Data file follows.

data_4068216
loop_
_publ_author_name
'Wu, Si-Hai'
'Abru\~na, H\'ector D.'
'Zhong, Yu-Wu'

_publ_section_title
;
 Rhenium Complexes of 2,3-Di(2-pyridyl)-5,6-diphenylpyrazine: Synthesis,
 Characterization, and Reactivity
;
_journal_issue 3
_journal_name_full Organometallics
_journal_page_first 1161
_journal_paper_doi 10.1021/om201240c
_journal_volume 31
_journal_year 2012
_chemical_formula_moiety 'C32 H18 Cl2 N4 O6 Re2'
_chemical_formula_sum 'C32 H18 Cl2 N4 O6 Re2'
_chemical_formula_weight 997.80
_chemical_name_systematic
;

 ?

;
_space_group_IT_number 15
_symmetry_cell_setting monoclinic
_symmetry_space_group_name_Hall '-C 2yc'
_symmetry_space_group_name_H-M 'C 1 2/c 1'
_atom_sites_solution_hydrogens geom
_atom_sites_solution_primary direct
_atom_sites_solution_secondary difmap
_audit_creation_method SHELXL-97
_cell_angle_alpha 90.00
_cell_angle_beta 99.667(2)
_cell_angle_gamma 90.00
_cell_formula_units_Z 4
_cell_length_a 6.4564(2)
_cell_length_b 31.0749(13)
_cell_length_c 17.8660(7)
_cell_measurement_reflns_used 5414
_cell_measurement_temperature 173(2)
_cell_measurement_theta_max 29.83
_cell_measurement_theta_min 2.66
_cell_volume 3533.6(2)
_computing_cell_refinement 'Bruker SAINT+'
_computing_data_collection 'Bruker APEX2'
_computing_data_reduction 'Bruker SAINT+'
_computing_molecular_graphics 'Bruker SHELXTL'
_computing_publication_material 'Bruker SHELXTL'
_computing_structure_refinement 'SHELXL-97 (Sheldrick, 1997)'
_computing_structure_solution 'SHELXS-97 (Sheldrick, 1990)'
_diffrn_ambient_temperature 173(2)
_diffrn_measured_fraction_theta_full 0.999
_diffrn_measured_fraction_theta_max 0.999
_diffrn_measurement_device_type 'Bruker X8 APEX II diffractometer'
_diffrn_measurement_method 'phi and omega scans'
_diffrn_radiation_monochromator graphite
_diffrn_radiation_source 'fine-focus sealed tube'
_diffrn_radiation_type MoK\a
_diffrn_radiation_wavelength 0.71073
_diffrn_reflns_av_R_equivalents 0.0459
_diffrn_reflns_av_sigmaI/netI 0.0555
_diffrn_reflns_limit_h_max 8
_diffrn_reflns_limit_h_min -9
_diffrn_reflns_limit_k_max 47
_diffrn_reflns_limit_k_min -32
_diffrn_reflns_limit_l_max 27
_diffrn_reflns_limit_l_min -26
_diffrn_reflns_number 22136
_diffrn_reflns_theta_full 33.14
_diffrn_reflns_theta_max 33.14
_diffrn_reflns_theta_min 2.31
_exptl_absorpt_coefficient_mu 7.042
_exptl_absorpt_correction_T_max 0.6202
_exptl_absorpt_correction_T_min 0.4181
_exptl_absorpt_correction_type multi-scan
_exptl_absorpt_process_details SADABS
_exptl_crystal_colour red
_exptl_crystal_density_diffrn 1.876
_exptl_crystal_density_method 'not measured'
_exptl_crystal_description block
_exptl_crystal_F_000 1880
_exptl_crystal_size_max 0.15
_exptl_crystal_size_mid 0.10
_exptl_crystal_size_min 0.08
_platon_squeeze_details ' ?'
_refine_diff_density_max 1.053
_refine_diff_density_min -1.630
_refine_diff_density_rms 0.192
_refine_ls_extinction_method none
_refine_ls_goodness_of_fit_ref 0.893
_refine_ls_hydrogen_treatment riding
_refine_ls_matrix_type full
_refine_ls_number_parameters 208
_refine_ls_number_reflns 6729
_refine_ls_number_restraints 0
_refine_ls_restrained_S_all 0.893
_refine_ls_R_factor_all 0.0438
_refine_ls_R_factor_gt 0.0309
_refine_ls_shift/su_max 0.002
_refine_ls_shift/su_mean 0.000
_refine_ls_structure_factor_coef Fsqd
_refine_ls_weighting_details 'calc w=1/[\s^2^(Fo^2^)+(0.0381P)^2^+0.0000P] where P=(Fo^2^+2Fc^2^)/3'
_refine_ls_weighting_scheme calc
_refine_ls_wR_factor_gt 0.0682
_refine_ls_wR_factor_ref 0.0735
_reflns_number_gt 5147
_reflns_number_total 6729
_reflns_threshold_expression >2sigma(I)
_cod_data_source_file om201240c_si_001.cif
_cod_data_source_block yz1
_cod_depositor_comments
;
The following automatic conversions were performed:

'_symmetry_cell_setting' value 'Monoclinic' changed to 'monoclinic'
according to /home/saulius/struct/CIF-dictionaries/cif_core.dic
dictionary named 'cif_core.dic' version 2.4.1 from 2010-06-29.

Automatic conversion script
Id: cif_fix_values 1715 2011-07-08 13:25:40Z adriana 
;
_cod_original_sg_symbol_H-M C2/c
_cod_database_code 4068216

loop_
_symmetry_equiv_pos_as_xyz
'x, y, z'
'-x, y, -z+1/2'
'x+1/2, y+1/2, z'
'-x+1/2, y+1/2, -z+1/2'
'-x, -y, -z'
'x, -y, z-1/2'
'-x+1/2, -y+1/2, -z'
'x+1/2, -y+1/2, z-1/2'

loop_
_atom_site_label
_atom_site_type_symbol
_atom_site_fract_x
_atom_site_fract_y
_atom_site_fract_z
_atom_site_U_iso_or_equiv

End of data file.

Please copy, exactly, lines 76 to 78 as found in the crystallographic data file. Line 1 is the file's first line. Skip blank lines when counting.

_exptl_absorpt_correction_type multi-scan
_exptl_absorpt_process_details SADABS
_exptl_crystal_colour red